WCAG 2.2: What you need to know

The Web Content Accessibility Guidelines (WCAG) 2.2 has been a long time coming, and as Accessibility experts at AbilityNet, it’s exciting to see it go live!

WCAG 2.2 became a W3C recommendation on 5th October 2023. This is the latest version of the Web Content Accessibility Guidelines, a set of internationally recognised standards for making web content more accessible to disabled people.  

This blog covers key changes in 2.2, considerations moving forward and how to comply with WCAG 2.2 guidelines. 

Key changes in WCAG 2.2 Graphic of a person in a wheelchair using a laptop. Icons of a sound icon off, an eye and an ear.

The new updates in WCAG 2.2 focus on improving accessibility for users with cognitive, learning or mobility disabilities and low vision users. This is a beneficial update, showing a positive step forward for the web accessibility standards.  

Within the Web Content Accessibility Guidelines, there are three conformance levels: A (lowest), AA (mid-range), and AAA (highest). The WCAG 2.2 update has the following key changes: 

The newly introduced Success Criteria (A/AA) 

2.4.11 Focus Not Obscured (Minimum) (Level AA)  

Summary: When an individual uses a keyboard to navigate to an interactive element, such as a button or a link, the interactive element and respective focus indication remain visible. 

This success criterion aims to enhance web accessibility for sighted users who rely on keyboard navigation by ensuring that no interactive component or its focus indicator is obscured by other content on the page.  

While 2.4.11 Focus Not Obscured (Minimum) (Level AA) requires that at least a portion of the focused element is visible, having the entire element and its focus indicator visible is required to meet 2.4.12 Focus Not Obscured (Enhanced) (Level AAA). 

2.5.7 Dragging Movements (Level AA) 

Summary: Individuals are not required to use dragging gestures, either with a mouse or on a touch screen.  

The aim of this success criterion is to support individuals with motor disabilities who may struggle with precise movements and sustained pressure. Dragging movements that require the user to use a mouse movement or a finger drag to move something from one point to another (for example, drag-and-drop) can also be achieved using a single pointer, such as a button.  

2.5.8 Target Size (Minimum) (Level AA) Graphic of a person pointing at an enlarged tablet screen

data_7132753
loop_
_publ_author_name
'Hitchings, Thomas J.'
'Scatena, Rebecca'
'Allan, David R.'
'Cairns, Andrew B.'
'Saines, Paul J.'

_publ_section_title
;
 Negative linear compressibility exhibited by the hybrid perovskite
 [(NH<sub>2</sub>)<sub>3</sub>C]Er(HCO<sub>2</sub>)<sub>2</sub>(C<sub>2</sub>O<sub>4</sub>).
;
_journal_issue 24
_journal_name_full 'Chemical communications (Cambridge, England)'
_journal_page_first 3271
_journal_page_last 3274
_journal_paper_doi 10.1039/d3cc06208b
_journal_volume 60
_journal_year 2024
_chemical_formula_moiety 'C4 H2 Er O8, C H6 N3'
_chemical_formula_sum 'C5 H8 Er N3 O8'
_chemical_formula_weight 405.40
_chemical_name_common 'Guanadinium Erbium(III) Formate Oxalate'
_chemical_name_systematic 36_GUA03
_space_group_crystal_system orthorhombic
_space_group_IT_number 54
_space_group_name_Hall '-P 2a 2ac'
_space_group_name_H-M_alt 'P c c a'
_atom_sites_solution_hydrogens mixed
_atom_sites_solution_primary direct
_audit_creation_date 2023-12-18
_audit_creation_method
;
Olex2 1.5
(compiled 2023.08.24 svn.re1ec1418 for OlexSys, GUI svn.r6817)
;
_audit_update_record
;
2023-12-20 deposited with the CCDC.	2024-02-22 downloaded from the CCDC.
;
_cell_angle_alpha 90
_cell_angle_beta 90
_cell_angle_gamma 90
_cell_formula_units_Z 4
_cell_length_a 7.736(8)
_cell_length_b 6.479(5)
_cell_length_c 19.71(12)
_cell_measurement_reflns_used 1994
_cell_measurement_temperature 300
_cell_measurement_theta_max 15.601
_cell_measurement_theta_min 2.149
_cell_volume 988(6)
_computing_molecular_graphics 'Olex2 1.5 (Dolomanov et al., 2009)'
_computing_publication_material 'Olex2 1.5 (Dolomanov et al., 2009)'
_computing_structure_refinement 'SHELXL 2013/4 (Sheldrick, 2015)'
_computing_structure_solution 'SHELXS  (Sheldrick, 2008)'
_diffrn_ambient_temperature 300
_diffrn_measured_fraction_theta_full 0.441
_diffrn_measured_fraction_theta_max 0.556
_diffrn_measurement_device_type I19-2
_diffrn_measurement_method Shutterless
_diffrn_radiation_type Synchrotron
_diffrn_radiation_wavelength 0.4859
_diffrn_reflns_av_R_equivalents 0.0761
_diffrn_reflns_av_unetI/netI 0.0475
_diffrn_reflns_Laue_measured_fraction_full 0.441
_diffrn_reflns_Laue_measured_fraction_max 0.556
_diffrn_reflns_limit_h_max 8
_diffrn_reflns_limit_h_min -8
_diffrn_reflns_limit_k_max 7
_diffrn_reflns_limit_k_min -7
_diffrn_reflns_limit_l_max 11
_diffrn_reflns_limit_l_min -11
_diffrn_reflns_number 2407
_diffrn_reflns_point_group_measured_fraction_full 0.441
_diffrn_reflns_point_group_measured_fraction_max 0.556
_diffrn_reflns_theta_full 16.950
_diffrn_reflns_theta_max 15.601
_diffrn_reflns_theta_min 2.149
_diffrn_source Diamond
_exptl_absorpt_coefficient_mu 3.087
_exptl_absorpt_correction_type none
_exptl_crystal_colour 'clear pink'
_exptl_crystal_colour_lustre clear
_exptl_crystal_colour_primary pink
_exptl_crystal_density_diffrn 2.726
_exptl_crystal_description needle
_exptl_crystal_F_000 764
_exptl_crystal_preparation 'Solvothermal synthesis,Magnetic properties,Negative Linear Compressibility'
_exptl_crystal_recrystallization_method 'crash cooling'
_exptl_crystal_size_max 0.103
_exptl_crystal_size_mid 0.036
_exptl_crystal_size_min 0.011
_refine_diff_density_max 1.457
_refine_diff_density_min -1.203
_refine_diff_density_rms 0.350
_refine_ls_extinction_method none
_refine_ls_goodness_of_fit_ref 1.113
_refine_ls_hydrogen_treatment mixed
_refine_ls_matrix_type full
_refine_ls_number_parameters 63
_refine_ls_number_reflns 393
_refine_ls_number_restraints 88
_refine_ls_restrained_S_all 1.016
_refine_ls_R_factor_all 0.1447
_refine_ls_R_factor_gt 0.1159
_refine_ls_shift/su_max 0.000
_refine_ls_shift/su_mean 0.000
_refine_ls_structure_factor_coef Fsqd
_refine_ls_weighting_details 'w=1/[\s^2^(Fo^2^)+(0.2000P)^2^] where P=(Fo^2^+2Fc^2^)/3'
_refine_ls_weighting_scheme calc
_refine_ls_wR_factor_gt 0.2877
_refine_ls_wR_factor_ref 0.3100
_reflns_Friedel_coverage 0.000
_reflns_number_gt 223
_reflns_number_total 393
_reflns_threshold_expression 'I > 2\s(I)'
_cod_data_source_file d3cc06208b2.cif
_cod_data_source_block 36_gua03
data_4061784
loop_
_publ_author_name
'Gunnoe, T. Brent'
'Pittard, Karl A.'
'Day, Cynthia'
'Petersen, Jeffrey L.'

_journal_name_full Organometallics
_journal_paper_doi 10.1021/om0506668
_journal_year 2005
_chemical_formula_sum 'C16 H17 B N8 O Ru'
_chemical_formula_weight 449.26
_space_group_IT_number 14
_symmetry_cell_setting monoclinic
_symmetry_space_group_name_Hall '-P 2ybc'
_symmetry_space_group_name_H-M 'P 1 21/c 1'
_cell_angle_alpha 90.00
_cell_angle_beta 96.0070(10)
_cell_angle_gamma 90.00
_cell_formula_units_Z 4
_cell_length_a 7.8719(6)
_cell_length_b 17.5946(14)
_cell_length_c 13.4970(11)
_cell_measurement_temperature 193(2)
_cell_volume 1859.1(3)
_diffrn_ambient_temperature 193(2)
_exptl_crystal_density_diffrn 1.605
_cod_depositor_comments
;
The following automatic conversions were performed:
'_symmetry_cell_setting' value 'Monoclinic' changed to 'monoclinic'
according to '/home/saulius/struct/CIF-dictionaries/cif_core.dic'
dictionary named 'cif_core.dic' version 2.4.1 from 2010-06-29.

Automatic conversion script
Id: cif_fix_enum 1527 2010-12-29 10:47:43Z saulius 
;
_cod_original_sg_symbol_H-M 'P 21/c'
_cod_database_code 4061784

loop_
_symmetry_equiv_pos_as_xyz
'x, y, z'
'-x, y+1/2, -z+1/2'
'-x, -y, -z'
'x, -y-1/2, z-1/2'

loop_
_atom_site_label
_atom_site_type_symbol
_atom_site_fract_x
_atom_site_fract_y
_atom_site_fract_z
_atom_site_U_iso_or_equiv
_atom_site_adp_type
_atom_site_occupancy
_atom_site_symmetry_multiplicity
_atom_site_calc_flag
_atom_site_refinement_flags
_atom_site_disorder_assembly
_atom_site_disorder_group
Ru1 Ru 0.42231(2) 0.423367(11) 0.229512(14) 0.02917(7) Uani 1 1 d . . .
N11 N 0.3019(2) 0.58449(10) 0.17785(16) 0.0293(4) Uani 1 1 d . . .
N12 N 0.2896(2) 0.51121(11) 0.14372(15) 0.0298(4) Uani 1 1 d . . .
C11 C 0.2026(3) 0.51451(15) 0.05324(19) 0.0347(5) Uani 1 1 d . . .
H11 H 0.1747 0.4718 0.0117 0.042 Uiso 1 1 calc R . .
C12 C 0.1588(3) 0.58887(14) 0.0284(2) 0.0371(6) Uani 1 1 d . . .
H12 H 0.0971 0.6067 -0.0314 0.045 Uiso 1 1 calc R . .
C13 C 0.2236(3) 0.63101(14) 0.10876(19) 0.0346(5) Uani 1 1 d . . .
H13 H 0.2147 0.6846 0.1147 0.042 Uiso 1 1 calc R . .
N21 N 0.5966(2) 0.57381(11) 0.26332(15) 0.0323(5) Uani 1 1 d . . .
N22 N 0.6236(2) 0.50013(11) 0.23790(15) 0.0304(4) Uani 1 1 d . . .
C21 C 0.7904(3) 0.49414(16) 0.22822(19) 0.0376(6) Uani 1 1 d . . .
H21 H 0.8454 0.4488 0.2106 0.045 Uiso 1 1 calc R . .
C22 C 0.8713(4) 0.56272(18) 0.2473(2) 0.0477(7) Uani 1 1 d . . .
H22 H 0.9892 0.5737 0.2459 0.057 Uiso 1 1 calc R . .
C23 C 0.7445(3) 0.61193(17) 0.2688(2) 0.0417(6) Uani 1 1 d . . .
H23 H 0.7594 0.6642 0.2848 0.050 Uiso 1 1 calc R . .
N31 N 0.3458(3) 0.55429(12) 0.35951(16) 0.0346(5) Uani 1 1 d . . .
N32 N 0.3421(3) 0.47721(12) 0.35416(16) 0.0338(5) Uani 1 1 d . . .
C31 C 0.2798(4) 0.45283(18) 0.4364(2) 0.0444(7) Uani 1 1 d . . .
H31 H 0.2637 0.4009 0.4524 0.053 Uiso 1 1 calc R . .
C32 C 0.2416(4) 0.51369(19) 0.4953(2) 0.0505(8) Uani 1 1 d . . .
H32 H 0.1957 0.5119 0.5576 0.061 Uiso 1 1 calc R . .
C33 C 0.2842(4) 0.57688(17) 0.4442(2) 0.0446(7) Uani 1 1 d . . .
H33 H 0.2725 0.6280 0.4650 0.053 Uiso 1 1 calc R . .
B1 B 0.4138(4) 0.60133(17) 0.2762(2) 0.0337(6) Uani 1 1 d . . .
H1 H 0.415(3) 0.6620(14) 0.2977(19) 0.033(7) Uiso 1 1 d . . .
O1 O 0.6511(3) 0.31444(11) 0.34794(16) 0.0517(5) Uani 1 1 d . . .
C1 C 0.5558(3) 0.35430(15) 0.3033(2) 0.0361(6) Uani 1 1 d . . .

Summary: Individuals who use a mouse pointer or a touch screen have enough space to operate interactive elements, such as buttons or links.  

This success criterion introduces a minimum target size for an interactive element and, if applicable, a minimum distance around an interactive element. This aims to address the challenge of pressing small interactive controls, to help reduce the risk of accidental activation. This can affect several user groups, but especially those with fine motor skill challenges.  

3.3.8 Accessible Authentication (Minimum) (Level AA) 

Summary: When completing an authentication task, such as logging in, individuals are not required to memorise their details, transcribe one one-time passwords, or completing other types of cognitive tests. 

This success criterion aims to simplify the authentication processes for users, particularly those with cognitive differences, such as memory issues, dyslexia, dyscalculia, and similar conditions. It calls for authentication methods that do not rely on cognitive function tests, such as transcription, memory or puzzle-solving.  

3.2.6 Consistent Help (Level A) 

Summary: When help is available and repeated across several pages, individuals can always find it in the same place. 

This success criterion aims to enhance user accessibility by ensuring that help features, like contact information or self-help options, remain consistently located across a set of pages. By maintaining a uniform placement for these support resources, individuals with cognitive disabilities can easily find the assistance they need to accomplish their tasks on the website. 

5.3.7 Redundant Entry (Level A) 

Summary: When individuals are required to enter the same information in the same process, such as creating an account or answering a questionnaire, they do not have to type the information all over again. 

This success criterion addresses the issue of redundant data entry in forms, which can be challenging for users with cognitive, learning or mobility disabilities. It emphasises the importance of either auto-populating the information for the user, or providing a user-friendly way to reuse previously entered data, such as selecting it from a dropdown.